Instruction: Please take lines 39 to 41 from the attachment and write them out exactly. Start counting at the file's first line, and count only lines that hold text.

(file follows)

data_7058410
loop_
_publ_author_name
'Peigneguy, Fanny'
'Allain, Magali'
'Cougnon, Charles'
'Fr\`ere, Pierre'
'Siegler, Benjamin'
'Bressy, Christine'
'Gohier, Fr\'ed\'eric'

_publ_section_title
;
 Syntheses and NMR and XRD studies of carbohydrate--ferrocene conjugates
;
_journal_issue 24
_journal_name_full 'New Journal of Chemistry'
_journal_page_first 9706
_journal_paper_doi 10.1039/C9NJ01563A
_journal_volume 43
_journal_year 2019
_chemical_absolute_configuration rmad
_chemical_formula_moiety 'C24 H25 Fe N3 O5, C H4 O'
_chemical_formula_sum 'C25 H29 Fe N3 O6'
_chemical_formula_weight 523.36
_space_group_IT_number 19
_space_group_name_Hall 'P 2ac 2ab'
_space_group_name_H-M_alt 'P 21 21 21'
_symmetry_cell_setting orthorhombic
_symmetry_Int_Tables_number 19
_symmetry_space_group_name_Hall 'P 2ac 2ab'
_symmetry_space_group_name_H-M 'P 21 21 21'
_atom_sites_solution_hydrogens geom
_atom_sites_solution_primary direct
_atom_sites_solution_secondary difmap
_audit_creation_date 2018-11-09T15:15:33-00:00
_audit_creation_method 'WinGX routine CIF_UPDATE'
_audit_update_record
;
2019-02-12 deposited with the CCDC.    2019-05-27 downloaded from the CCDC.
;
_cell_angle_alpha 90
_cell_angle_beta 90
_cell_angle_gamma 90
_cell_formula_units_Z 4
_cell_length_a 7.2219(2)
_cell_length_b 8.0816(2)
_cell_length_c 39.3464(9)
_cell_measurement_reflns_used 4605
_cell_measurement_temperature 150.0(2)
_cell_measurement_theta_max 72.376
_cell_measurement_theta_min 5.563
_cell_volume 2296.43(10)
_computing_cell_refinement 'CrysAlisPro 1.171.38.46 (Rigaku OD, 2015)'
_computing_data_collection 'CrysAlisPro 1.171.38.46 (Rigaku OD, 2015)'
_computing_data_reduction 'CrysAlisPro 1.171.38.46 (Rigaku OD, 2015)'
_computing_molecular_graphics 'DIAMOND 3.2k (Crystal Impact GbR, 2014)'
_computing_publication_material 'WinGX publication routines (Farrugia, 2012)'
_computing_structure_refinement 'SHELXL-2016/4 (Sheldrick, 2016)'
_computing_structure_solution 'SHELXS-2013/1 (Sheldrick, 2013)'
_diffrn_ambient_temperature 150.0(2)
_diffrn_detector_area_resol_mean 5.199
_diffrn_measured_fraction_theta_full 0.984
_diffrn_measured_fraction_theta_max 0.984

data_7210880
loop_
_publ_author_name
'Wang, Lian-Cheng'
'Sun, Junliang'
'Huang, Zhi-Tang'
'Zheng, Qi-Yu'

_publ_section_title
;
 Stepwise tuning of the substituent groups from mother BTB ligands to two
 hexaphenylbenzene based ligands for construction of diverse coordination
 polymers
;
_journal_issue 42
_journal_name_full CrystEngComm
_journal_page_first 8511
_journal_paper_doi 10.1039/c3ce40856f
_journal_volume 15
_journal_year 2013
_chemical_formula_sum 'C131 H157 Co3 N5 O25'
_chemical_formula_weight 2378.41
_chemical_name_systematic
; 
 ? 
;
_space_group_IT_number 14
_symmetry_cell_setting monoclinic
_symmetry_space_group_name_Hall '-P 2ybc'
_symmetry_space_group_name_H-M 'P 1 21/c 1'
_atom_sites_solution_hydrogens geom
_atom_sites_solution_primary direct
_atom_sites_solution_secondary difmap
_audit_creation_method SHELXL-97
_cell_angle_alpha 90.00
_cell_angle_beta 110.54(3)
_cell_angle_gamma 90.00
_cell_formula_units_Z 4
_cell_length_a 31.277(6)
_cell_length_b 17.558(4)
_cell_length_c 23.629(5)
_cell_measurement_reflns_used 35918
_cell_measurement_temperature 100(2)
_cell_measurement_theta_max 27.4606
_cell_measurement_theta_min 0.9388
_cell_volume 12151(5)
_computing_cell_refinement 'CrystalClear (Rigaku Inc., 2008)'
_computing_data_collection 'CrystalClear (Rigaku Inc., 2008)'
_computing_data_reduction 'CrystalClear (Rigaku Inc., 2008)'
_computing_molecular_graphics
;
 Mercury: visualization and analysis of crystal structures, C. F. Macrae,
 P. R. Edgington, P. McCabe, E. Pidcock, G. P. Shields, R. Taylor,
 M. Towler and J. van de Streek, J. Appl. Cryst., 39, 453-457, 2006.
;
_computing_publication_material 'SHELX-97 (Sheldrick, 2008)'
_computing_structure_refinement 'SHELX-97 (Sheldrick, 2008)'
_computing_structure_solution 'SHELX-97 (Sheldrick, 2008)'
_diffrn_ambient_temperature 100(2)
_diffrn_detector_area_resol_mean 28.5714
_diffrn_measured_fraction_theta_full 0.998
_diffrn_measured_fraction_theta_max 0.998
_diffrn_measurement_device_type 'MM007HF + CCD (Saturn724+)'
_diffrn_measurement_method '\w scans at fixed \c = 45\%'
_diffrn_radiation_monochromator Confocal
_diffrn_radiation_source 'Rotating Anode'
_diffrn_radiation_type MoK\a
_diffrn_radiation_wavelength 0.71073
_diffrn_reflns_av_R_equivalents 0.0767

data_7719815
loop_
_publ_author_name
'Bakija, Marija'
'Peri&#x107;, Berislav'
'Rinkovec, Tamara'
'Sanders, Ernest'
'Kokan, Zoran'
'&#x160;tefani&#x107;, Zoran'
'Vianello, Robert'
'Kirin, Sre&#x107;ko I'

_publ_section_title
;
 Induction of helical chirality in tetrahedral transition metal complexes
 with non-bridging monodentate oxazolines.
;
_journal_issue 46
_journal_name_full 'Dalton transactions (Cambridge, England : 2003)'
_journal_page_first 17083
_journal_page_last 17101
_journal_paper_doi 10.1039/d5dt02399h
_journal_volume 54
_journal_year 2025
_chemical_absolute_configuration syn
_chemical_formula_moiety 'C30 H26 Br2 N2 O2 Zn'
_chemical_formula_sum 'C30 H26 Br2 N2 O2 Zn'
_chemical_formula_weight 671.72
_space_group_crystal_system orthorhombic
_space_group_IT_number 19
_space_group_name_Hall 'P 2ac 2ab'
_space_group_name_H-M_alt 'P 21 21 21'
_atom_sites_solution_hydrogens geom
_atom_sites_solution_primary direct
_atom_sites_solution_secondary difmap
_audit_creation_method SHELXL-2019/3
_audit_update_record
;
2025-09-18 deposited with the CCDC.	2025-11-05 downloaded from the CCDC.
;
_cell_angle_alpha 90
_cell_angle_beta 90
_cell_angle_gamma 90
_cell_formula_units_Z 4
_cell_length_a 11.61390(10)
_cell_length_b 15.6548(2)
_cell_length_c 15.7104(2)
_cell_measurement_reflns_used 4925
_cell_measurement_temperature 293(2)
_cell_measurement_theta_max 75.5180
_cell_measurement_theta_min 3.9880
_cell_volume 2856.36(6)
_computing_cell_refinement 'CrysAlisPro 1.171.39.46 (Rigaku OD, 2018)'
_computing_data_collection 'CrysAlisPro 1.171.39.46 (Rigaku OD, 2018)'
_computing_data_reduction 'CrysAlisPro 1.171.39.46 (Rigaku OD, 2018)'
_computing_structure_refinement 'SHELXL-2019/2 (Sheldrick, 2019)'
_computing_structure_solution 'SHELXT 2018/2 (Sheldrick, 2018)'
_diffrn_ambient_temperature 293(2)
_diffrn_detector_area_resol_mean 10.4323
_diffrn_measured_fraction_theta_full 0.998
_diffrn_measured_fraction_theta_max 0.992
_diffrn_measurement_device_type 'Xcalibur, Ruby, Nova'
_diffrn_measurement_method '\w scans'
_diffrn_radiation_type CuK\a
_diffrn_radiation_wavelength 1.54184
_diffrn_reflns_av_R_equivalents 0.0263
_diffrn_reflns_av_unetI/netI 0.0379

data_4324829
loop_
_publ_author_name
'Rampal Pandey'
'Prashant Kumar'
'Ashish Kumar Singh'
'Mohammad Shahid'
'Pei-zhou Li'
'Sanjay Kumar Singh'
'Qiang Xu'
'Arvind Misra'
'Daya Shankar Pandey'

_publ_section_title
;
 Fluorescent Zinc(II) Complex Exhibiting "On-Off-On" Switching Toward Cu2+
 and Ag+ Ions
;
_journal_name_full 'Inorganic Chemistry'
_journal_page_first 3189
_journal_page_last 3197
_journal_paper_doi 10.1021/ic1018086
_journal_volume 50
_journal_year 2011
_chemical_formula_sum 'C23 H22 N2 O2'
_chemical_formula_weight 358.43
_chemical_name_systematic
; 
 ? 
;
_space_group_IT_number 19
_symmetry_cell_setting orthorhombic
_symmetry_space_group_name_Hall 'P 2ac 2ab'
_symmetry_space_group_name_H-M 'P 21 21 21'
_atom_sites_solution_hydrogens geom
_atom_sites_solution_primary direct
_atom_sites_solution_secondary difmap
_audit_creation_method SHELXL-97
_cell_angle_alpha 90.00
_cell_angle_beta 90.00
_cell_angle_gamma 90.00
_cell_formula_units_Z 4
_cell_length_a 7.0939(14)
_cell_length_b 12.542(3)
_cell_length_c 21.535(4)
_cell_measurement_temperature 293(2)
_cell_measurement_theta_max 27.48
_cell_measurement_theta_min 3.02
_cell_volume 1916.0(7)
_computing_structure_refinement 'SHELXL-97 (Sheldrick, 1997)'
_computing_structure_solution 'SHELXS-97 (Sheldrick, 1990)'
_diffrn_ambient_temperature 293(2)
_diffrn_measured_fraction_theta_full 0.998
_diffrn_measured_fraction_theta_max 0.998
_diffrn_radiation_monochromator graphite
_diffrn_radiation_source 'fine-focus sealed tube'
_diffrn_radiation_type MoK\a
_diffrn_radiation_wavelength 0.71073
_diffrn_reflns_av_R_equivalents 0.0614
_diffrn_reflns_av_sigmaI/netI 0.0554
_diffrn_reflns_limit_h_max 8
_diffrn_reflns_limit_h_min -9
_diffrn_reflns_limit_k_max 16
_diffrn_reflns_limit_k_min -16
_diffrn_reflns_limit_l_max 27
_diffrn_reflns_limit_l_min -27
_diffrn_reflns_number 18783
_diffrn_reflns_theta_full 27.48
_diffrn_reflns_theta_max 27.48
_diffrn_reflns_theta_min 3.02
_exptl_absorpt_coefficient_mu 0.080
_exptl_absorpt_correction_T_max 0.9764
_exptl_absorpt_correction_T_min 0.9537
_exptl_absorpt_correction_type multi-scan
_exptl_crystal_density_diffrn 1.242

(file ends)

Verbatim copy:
2019-02-12 deposited with the CCDC.    2019-05-27 downloaded from the CCDC.
;
_cell_angle_alpha 90